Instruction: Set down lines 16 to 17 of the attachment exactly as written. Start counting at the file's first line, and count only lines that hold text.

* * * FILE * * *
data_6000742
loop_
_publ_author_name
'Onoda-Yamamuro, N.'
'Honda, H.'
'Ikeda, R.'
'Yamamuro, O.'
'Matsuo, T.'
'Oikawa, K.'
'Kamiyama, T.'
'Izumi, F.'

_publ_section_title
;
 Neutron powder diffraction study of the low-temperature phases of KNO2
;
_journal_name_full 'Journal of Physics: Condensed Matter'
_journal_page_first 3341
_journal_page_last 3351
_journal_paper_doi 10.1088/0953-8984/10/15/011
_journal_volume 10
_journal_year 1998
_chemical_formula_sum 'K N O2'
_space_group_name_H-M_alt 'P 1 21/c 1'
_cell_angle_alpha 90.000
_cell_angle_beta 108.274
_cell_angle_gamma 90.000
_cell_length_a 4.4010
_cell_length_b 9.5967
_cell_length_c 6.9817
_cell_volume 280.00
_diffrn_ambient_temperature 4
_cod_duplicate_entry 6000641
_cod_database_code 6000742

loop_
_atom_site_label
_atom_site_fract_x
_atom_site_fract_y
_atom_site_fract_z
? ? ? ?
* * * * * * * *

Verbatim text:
_journal_name_full 'Journal of Physics: Condensed Matter'
_journal_page_first 3341